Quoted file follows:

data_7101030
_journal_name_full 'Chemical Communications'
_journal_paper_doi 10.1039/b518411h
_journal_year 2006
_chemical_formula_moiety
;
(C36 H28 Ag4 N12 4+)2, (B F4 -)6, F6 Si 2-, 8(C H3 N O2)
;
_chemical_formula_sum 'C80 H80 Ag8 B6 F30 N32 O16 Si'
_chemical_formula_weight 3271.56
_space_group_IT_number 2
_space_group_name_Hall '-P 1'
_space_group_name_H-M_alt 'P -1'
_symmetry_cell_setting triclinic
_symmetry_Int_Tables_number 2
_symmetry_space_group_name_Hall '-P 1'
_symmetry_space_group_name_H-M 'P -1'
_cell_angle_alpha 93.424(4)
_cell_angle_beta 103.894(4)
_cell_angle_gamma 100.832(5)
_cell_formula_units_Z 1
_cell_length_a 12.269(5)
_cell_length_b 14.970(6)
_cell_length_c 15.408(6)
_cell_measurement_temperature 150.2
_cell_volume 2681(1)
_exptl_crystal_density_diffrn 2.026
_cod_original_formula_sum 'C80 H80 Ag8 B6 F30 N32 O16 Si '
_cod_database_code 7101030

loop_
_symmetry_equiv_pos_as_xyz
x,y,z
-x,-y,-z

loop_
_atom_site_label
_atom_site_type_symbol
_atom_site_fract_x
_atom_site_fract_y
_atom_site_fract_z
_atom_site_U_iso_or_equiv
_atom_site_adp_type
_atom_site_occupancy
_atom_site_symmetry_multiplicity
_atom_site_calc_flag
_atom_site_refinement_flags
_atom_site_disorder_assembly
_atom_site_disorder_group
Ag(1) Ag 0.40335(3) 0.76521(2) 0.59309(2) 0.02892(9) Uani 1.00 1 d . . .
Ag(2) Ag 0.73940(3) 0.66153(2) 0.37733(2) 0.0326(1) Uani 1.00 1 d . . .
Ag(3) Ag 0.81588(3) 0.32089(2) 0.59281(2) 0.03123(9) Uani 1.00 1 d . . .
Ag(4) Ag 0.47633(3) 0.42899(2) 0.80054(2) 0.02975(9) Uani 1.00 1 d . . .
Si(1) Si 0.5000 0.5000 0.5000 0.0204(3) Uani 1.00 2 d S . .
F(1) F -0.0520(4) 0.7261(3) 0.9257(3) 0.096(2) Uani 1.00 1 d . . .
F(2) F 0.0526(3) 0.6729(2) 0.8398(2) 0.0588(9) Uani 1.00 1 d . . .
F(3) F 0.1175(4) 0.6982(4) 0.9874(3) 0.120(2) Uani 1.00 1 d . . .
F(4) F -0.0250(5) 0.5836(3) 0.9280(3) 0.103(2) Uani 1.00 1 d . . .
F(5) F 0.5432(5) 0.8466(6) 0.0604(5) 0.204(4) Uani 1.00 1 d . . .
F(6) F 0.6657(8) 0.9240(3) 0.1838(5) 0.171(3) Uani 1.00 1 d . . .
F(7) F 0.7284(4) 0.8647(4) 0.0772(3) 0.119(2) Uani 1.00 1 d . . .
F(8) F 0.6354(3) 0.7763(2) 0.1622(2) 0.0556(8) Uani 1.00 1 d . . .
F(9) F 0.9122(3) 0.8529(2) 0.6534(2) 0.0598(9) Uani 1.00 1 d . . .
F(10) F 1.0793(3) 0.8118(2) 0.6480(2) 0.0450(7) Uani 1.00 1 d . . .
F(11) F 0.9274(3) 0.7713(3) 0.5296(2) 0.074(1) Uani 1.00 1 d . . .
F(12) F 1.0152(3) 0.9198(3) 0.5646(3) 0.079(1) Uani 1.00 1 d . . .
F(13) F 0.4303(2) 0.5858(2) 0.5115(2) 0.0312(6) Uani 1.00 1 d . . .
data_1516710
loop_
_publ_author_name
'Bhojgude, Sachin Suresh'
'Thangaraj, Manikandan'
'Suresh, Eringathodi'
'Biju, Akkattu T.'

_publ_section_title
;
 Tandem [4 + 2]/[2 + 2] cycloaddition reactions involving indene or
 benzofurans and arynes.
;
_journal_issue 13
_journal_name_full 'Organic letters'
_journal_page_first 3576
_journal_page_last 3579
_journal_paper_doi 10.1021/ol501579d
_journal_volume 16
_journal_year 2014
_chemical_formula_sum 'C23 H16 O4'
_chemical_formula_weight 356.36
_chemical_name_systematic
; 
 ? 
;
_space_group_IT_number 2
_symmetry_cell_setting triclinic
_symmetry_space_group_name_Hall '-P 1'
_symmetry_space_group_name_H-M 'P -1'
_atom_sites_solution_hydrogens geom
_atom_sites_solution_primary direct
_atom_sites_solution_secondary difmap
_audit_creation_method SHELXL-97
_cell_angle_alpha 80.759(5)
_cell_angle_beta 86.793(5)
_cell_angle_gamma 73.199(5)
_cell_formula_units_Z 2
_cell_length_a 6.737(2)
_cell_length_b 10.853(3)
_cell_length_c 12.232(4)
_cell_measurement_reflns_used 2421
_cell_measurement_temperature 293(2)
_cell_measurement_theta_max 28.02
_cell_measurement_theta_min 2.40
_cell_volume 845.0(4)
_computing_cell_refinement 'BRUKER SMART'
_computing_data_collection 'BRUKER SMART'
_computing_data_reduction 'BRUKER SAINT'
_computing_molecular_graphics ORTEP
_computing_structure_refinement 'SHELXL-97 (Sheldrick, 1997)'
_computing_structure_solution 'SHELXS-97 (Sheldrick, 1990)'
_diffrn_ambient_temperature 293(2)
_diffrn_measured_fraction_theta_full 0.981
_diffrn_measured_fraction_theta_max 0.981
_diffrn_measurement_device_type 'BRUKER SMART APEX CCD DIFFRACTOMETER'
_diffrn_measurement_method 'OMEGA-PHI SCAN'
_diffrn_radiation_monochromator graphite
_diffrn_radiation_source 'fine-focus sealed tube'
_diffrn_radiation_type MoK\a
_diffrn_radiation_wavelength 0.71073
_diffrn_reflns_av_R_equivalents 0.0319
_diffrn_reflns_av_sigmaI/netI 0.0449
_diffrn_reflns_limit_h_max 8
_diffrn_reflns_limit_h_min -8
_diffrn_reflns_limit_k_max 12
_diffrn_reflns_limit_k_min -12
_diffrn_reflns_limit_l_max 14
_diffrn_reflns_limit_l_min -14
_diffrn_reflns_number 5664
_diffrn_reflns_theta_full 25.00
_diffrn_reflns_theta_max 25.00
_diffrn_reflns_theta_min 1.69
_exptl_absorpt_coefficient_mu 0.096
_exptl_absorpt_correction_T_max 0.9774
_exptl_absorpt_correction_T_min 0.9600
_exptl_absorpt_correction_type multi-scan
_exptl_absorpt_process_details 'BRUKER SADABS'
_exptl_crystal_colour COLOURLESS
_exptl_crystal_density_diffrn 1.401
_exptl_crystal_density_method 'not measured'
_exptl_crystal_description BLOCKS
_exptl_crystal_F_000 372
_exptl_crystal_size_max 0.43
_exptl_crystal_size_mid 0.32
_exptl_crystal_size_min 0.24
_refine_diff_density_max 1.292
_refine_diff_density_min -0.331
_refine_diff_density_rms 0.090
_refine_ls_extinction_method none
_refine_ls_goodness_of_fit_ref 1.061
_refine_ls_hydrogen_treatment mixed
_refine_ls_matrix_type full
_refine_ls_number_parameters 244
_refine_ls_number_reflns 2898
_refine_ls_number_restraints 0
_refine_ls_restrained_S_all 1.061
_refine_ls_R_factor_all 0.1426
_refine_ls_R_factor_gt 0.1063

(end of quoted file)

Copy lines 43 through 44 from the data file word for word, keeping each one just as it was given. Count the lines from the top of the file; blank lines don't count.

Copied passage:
_atom_site_symmetry_multiplicity
_atom_site_calc_flag